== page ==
I have already outlined the difficulties of counting deer or other animals from the air due to the hiding cover provided by thick vegetation or rough topography. In southeast Alaska the conditions are so difficult, lots of tall trees and steep mountains, that the Alaska Department of Fish and Game uses a very old method to estimate blacktailed deer numbers — pellet group counts. I assume we all know what a pellet group looks like, but do you know how many times a deer defecates per day? Well, biologists have figured that out.

To use this method you first count the number of deer pellet groups on plots of known area in different vegetation types. You then divide those data by the deer defecation rate to obtain deer use days per acre by vegetation type. Next you estimate the area of each vegetation type in the herd unit. Then you multiply deer use days per acre by the acreage of each vegetation type, sum, and divide by 365 to obtain a deer population estimate. A long way to go with lots of sampling error. This technique is also used by Arizona to estimate the number of mule deer in the famous Kaibab herd. The vegetation, tall shrubs and pinion-juniper, is so thick on the herd’s winter range and the canyons so deep that aerial counts simply do not work on the Kaibab.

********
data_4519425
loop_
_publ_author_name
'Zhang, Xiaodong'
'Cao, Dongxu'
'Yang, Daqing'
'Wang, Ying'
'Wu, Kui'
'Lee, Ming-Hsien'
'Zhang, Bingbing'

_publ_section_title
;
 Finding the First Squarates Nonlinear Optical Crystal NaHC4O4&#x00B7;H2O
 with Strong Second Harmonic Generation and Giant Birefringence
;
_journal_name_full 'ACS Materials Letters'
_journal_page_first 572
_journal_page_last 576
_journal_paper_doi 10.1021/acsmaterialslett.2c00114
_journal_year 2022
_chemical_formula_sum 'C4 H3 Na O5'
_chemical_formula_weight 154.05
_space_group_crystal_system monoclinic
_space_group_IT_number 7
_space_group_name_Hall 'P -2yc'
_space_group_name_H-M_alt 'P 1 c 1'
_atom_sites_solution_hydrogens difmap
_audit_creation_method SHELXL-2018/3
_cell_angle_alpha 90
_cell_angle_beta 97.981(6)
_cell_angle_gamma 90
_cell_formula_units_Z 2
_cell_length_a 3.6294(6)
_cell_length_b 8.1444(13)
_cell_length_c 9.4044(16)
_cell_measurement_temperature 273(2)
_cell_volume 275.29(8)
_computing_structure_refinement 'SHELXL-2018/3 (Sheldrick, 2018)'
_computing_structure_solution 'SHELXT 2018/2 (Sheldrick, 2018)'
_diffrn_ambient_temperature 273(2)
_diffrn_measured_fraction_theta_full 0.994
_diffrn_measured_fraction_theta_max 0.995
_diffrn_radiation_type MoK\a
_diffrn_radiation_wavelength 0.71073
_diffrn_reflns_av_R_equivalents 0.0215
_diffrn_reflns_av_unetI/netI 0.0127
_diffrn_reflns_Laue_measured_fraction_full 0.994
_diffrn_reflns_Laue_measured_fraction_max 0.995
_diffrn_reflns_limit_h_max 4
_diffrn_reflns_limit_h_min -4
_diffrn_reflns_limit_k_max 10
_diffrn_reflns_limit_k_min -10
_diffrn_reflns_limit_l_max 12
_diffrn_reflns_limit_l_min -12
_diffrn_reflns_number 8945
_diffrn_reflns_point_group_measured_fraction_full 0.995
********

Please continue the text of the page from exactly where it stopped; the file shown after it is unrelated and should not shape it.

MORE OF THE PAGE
This discussion has turned out to be a lot longer than the editor of Muley Crazy would have liked, but as you have seen, counting deer and estimating deer populations is very complicated — and remember I have only hit the high points and avoided most of the statistics. For instance, I have discussed only total counts, not partial counts. In a randomized block or strip design, you only count a small percentage of the total area and then multiply that density estimate by the size of the entire study area to obtain a population estimate, which introduces even more potential error. The same is true with a stratified block or strip design.

The lesson, though, is that any mule deer population numbers your game department produces are all estimates, with both sampling error and statistical variation even if the latter are never mention, which is most often the case. But now at least you know what questions to ask your local biologist to determine if his or her estimates are precise and accurate, or simply guesses. Humans guess all the time. We call it gambling. Do you want to gamble with our mule deer herds? As you might guess, I think that would be a serious error.